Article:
driven by blind ambition, with an appalling disregard for accountability and transparency".

4. Perilous Plebiscites: Brexit Vote Underscores Limits of Direct Democracy

The fourth item is "a Spiegel Editorial" by Michael Sauga:
This starts as follows, with a (bold) summary:
Brexit sheds light on the problems created when the idea of direct democracy is abused. In our complex 21st century world, we have no choice but to delegate authority for most decision-making to our elected representatives.
In the late 60-ies (yes, loooong ago) I was a regular reader of the Spiegel, which then was - see item 1 for terminology - in my understanding and the understanding of most other Europeans at the time "leftist liberal". [2]

I have no idea who Michael Sauga is, but I would not call him either leftist or liberal, and the reason is that he is against direct democracy as soon as that
produces decisions he doesn't like.

What he wants is that all decisions in Europe will be made by the around a 1000 prominent politicians, nearly all of whom - left, right and center - are evident liars and evident careerists, who are much more out for their own welfare and their own careers than for caring or thinking about the many poor
or the many mistreated (except briefly before elections, to be sure).

This - he might intone - is because he is for "De-mo-cra-cy! Free-dom! E-qual Rights!", for nearly all politicians and most journalists found their careers on their willingness to lie, and present-day journalists seem to often make very well-paid careers by (underhand) selling of their public viewpoints.

I do not know whether Sauga did, because I have no idea who he is. Here are some parts of his argument - that proposes to take the abilities of the democratic majority  away from them (several hundreds of millions, indeed) and give them to the 1000 or so political liars and careerists who already made the vote.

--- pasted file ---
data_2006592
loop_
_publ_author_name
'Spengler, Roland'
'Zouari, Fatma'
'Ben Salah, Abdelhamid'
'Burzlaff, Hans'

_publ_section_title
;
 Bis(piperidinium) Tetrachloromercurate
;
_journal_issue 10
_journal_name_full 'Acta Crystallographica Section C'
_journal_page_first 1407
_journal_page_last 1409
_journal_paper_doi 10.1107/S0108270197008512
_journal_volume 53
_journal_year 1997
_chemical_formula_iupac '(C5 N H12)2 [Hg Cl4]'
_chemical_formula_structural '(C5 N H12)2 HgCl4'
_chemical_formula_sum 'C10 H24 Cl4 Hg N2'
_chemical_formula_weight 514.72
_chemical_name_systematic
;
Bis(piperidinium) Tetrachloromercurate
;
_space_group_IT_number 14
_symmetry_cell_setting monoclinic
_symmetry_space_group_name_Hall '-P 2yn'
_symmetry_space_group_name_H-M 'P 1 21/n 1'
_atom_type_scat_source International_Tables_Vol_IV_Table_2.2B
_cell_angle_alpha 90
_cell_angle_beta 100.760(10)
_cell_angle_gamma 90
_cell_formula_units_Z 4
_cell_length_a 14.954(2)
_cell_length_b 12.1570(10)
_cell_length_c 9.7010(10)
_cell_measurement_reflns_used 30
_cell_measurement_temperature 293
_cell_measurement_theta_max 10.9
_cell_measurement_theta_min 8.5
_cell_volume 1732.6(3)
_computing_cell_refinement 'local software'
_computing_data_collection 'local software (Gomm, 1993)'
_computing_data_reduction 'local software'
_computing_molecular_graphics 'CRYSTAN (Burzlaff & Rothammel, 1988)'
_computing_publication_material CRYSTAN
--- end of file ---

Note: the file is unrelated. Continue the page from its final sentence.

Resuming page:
It starts with following gross lie:
Boris Johnson has always had a playful relationship with power. During his time at university, it is said that the conservative politician pretended to be a member of the Labour Party in order to have better chances in the student union. As a journalist, he had a penchant for criticizing EU laws that didn't even exist. And when the world was recently left scratching its head over how Britain could have voted to leave the EU, the leader of the Brexit camp unceremoniously dismissed the historical vote by 17 million Brits as a non-event. For now, the former London mayor concluded, "nothing will change over the short term."
This is a gross lie, because Boris Johnson did not have "a playful relationship"
with politics or power: As the paragraph makes clear, he has a thoroughly dishonest, fraudulent and grossly lying relation to those who vote for him, and to present this system of lies and falsehoods as
"a playful relation- ship" is - in my opinion - simply a gross lie about a gross political liar. [3]

Here is what Michael Sauga has against the Brexit referendum (which - I take it - he would have fondly embraced as "A Triumph Of De-mo-cra-cy" if slightly more than 2% of the Brits had voted against Brexit instead of for it):

Rarely, though, have the limitations of plebiscites been shown so clearly as in the British vote. Not because most experts believe the result to be misguided. Voters have the undeniable right to value the supposed advantages of increased sovereignty over the obvious economic and political disadvantages.